Two separate cases, each arguing basically the same question, have been making their way through the American federal justice system. The cases involve a fundamental Constitutional question. Does the 2nd Amendment guarantee the right to keep and bear arms…outside the home? The first of two US Appeals Courts has just returned a verdict, and that verdict is no.
The 2 cases
One case is regarding a New York law and is in the 2nd US Circuit Court of Appeals in New York. The other case involves a Maryland law and is in the 4th US Circuit Court of Appeals in Richmond, Virginia. In each case, state legislatures enacted laws that restricted the right to carry concealed firearms outside of the gun owner’s home.
In the case of Maryland’s concealed carry restrictions, the US 4th Circuit Court of Appeals heard arguments last month over a state law that had already been struck down in federal court in March as un-Constitutional. The law required all Maryland residents wishing to obtain a concealed carry permit for their firearms to “verify threats occurring beyond their residence”.
The US Supreme Court ruled in 2008 that local gun control laws nationwide were un-Constitutional, illegally restricting Americans’ right to own firearms. Since then, cities like Chicago and Washington DC have fought to keep guns off their streets somehow.
But the loophole gun control advocates and Democratic-controlled state legislatures are taking advantage of is the part of the ruling that only guaranteed the right to keep and bear arms inside one’s own home. The case being argued never questioned the right to carry concealed weapons outside the home. Since then, states like New York and Maryland have passed laws forcing residents to prove they have more of a reason than the average citizen to carry a gun all the time.
Representing the state of Maryland and its ‘good and substantial reason’ restriction is the state’s Attorney General Douglas F. Gansler. In his written argument, he says, “Many assaults arise from disputes, and the presence of handguns greatly increases the likelihood that the disputes will become violent and deadly.”
Representing gun owners and arguing against the restrictions to Maryland’s concealed carry law is Alan Gura, lead attorney for the Second Amendment Foundation. “People have the right to carry weapons of self-defense,” the Washington Times quoted Gura arguing, “The state cannot require a special need or cause to do so. It is a right that is being regulated.”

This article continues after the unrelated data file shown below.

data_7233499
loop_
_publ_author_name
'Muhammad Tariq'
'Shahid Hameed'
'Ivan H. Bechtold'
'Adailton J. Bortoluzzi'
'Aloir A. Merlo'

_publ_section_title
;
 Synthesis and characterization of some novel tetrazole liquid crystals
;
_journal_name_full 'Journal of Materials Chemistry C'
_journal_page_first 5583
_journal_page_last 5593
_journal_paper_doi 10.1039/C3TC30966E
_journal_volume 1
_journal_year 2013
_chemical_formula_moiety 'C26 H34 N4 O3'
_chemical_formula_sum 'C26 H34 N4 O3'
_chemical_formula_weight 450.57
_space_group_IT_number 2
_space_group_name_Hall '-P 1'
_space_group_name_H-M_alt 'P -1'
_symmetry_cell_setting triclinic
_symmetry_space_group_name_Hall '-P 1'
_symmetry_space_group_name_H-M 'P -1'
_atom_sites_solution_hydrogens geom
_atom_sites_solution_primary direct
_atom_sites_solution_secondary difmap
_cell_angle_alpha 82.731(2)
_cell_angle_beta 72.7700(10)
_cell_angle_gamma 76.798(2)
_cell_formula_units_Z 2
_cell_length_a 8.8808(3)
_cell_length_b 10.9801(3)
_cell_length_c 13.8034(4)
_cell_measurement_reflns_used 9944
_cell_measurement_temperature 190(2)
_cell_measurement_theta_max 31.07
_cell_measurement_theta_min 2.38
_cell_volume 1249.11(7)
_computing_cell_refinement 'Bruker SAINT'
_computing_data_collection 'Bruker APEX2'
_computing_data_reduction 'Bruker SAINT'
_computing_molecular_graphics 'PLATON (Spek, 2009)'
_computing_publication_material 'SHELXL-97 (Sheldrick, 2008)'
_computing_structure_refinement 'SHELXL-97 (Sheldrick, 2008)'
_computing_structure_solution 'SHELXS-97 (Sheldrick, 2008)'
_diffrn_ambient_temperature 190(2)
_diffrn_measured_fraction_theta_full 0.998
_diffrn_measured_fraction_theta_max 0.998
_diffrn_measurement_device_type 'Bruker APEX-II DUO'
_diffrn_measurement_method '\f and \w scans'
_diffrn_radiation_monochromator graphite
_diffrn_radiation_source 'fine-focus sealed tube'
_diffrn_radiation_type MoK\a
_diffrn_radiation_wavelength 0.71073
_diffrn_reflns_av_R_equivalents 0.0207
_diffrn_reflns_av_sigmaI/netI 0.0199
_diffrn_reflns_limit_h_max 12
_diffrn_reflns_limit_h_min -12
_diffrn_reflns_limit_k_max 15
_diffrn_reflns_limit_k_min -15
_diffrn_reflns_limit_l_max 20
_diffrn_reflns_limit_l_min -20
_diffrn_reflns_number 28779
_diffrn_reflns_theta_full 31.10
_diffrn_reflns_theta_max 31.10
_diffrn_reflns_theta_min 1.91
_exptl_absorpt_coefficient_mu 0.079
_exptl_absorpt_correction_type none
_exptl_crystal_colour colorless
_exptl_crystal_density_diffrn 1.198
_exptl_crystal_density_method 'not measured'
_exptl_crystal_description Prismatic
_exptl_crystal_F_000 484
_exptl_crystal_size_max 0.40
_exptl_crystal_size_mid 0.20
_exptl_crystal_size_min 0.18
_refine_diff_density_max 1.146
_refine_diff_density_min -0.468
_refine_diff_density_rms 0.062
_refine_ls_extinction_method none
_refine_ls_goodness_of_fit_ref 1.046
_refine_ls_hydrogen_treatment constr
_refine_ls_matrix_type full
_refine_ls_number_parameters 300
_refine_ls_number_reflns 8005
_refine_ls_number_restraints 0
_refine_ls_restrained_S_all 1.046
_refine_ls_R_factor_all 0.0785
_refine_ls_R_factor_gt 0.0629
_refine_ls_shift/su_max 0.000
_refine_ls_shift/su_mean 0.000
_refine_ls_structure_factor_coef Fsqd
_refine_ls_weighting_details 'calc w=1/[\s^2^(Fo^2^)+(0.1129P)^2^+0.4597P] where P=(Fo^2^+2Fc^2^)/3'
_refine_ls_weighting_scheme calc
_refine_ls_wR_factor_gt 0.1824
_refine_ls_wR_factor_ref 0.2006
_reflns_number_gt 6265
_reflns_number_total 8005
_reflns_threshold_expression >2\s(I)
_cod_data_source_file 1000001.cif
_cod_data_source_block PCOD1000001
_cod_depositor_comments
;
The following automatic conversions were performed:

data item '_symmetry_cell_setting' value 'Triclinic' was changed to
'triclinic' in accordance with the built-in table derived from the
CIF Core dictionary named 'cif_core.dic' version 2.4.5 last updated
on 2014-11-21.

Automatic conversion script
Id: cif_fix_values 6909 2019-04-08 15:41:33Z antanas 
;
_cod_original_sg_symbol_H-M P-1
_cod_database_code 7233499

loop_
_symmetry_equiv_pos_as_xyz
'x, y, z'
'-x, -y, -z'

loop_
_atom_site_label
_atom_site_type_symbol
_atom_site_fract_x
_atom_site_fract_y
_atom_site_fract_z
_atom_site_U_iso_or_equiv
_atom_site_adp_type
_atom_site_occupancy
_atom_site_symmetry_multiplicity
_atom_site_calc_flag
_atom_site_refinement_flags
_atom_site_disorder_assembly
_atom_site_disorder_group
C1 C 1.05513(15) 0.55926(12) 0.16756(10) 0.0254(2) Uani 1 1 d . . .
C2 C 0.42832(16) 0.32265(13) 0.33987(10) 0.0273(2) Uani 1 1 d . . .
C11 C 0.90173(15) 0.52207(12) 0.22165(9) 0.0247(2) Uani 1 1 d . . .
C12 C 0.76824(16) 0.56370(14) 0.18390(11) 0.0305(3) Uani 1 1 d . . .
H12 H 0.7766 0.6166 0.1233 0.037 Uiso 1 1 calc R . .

Just as in the New York case, Gura and the pro-2nd Amendment attorneys are arguing that the government can’t restrict a right that is guaranteed by the US Constitution. They compared it to the state forcing citizens to fill out applications and show reasons why they’re in dire need of speaking, or desperate to read a newspaper.
Imagine if women, and only women, had to fill out a special application and prove why they should be allowed to exercise their right to vote each election day – with a large number of the applications being denied. “There’s no way we can apply such a restriction to the right to bear arms,” Gura said. Alan Gura and the Second Amendment Foundation aren’t alone either. Earlier this week, Kansas became the 14th state to officially join Gura in opposing the restrictive law before the court.
New York’s law
The case being argued before the 2nd US Circuit Court of Appeals in New York is basically the same as the case involving Maryland’s concealed carry law. Both states require citizens to prove they are at a greater risk than the general population before they will issue a concealed carry permit.
The Appeals Court in New York was the first to make a ruling, announcing yesterday that a unanimous 3-judge panel of the 2nd Circuit had upheld New York’s restrictive law. Just as in the Maryland case, the Second Amendment Foundation was the lead attorney representing gun owners. In this case, lawyers represented 5 individuals who were denied concealed carry permits in New York.
One of the individuals who was denied a permit came forward and argued that as a transgender female, she was more likely to be the victim of a hate crime. Other gun owners who were denied permits to carry concealed firearms took the opposite approach. They insisted that they were law abiding, employed, responsible homeowners and that was enough to justify their right to carry a weapon.
In all the cases, the state licensing officers denied their applications, and yesterday, the US Appeals Court agreed. Writing for the panel of judges, Judge Richard Wesley wrote, “Outside the home, firearm rights have always been more limited, because public safety interests often outweigh individual interests in self defense.”
According to legal experts monitoring the two cases, they expect both sides to continue to appeal the rulings all the way to the US Supreme Court. It was there in 2008 that the high court struck down a Washington DC gun control law that made firearm bans across the country un-Constitutional.
For more information on the Second Amendment Foundation, visit their website at SAF.org.http://www.saf.org/
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